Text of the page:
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CSOs, consumers urge ERC to reject Meralco’s  contracts

/ 08:26 PM June 28, 2017

Members of civil society and representatives of consumers and coal-affected communities marched to the Energy Regulatory Commission (ERC) Office in Pasig to file petitions of intervention regarding Meralco’s applications for Power Supply Agreements (PSAs) with seven coal-fired power plants across the country.

The Center for Energy, Ecology, and Development (CEED), along with Sanlakas, Philippine Movement for Climate Justice (PMCJ), Freedom from Debt Coalition (FDC), Koalisyong Pabahay ng Pilipinas (KPP) and other member organizations of the Power for People (P4P) organization (P4P) filed respective petitions questioning various irregularities concerning the process of application, as well as negative consequences which would arise if Meralco’s application is granted.

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“The approval of Meralco’s PSAs would lead to 3,551 MW of coal entering the pipeline, which would pose great harm to the people’s health and livelihood, as well as the environment and the climate,” said CEED Convenor Gerry Arances. “But on top of this, Filipinos will end up paying more for electricity if Meralco would have their way,” he continued.

Arances explained that the PSAs will lock the country into relying on coal for the next 20 years, which means that regardless of the trend of decreasing costs for renewable energy technology like solar and wind, the Philippines will be stuck with operating and paying for costlier and dirtier energy from coal.

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“Despite the passage of the Renewable Energy Act of 2008, renewable energy’s share in the power mix has not increased from 34% in that year. In fact, it has even decreased to 29% as of 2016.” Arances added. “About 70% of power projects to go online in 2019 will be from coal. This means that by 2021, coal will supply at least 50% of our energy needs,” Arances pointed out.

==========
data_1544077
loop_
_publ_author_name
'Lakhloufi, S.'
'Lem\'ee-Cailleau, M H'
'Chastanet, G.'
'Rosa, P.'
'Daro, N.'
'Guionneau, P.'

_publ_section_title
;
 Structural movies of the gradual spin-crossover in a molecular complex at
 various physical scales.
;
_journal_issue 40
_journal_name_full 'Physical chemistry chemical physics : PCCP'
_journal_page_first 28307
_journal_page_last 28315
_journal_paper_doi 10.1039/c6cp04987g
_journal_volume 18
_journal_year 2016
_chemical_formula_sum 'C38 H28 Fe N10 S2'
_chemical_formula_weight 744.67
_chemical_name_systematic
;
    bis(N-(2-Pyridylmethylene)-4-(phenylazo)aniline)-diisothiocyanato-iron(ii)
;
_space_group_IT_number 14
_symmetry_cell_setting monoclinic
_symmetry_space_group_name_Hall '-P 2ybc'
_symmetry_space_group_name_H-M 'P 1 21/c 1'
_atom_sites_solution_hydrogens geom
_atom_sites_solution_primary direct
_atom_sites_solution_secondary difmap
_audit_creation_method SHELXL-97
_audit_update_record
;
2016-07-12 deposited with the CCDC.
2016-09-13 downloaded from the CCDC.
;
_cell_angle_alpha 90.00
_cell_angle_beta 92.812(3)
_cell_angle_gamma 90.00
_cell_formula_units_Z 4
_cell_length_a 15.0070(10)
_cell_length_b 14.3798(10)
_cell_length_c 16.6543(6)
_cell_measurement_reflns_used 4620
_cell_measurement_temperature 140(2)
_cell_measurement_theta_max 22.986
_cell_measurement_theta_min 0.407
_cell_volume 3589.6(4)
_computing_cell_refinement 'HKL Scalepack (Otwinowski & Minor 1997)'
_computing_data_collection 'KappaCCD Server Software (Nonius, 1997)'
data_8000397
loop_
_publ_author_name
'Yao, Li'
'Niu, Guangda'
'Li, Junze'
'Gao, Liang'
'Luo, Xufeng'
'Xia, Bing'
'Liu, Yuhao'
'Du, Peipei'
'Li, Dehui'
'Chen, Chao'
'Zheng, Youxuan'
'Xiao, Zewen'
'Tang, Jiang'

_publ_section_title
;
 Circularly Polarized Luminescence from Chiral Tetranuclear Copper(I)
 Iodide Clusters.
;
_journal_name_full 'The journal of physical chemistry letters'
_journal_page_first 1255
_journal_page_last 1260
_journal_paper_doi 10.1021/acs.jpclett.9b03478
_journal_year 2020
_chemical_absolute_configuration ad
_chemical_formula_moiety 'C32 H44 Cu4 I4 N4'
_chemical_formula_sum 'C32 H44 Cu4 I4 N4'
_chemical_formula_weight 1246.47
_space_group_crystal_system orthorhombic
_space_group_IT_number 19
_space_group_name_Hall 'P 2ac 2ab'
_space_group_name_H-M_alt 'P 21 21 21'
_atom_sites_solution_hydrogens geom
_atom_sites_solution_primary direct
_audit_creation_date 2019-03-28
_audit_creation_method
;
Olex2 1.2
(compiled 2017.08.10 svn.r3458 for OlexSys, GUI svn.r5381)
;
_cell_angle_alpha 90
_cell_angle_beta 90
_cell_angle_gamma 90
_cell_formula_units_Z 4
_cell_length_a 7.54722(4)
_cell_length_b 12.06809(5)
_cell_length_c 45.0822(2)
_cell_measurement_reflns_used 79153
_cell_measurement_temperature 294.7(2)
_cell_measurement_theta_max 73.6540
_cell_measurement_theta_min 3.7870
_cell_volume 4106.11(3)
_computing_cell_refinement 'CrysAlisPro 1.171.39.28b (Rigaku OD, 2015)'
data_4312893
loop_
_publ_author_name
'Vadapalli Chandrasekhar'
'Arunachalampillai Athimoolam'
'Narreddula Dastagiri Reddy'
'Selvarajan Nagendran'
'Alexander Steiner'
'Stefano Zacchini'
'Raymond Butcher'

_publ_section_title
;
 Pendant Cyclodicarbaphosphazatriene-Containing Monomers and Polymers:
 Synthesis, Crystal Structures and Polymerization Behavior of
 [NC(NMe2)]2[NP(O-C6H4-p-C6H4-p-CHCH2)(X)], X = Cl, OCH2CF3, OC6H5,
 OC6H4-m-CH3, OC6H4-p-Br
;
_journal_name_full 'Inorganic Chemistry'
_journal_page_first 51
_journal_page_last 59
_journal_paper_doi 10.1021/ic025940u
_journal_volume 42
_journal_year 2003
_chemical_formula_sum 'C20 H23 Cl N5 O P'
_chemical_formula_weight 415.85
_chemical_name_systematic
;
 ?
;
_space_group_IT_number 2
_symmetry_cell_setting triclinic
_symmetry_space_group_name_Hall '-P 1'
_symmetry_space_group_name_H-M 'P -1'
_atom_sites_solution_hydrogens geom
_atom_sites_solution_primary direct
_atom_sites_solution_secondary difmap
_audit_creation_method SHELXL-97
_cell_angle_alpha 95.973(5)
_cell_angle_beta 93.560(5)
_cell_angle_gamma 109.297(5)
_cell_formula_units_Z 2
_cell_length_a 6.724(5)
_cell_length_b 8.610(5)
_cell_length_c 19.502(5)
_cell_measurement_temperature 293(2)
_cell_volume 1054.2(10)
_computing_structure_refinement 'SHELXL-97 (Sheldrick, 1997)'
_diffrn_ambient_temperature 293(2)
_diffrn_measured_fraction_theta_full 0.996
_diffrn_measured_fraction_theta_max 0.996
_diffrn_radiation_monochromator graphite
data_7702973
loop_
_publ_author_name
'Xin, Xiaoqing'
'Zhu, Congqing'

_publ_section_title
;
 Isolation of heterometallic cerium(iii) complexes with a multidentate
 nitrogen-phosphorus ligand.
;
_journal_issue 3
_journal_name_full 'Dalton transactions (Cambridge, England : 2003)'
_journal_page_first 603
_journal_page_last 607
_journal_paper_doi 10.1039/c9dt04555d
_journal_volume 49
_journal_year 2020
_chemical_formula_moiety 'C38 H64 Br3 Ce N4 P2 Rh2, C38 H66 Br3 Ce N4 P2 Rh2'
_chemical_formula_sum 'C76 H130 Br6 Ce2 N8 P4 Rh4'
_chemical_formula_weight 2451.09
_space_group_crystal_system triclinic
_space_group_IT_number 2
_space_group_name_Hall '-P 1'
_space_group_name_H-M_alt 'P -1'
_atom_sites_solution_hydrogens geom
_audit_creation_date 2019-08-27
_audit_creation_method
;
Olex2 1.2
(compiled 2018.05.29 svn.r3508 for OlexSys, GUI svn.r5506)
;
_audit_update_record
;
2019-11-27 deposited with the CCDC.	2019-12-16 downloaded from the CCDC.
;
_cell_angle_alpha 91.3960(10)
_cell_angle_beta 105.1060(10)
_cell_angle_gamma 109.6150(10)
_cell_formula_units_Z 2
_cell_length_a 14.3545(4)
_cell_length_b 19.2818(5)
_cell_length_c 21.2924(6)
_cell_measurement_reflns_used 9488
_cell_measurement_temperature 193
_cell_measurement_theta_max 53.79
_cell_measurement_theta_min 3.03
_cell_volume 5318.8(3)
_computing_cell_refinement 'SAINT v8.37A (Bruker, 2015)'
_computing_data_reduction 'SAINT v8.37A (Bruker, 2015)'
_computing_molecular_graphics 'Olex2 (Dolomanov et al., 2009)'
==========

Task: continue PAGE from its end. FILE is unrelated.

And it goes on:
Meralco’s contracts’

On April 29, 2016, Meralco filed separate Applications for Approval of separate Power Supply Agreements (PSA) with the following Generation Companies:

Redondo Peninsula Energy, Inc. (RPE), 225MW

Atimonan One Energy, Inc. (A1E), 1,200MW

St. Raphael Power Generation Corp. (SRPGC), 400MW

Central Luzon Premiere Power Corp. (CLPPC), 528MW

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Mariveles Power Generation Corp., (MPGC), 528MW

Panay Energy Devt. Corp. (PEDC), 70MW

Global Luzon Energy Devt. Corp. (GLEDC), 600MW

Butch Junia of the Freedom from Debt Coalition (FDC), who personally filed an earlier petition of intervention regarding the PSAs last June 13, pointed out that Meralco’s contracts should be subjected to the competitive selection process (CSP) in order to ascertain if “it is the best and least cost supply for consumers.”

“Conveniently for Meralco, ERC had previously reset the CSP’s effectivity date last year from Nov 6, 2015 to April 30, 2016. This would exempt the PSAs from undergoing the transparent and public bidding ordained in the CSP,” said Junia.

“Even with this, Meralco’s PSAs were still late, as it was filed after office hours of April 29 2016, which was a Friday and last business day of April. Thus, ERC must follow its own rules and throw out the midnight contracts so that such a transparent and public bidding may take place,” he concluded.

Atty. Aaron Pedrosa of Sanlakas blasted Meralco for the deals, saying that its purchase of power from the generation companies are questionable given that it has vast shares from all seven of the companies.

“With its investments ranging from owning 14% in PEDC, to 49%% of MPGC, and even 50% of SRPGC, Meralco would have even greater influence in setting the price of electricity and ensuring maximum profit for its investors,” said Pedrosa.

“This is not only reflective of the failure of the Epira to prevent market influence by big electricity oligarchs, but also contradicts the promise of decreasing the price of electricity for citizens,” Pedrosa stressed. “We now challenge the ERC to consider the interests of us who would shoulder the burden of these shady dealings and throw out Meralco’s midnight contracts,” Pedrosa concluded.

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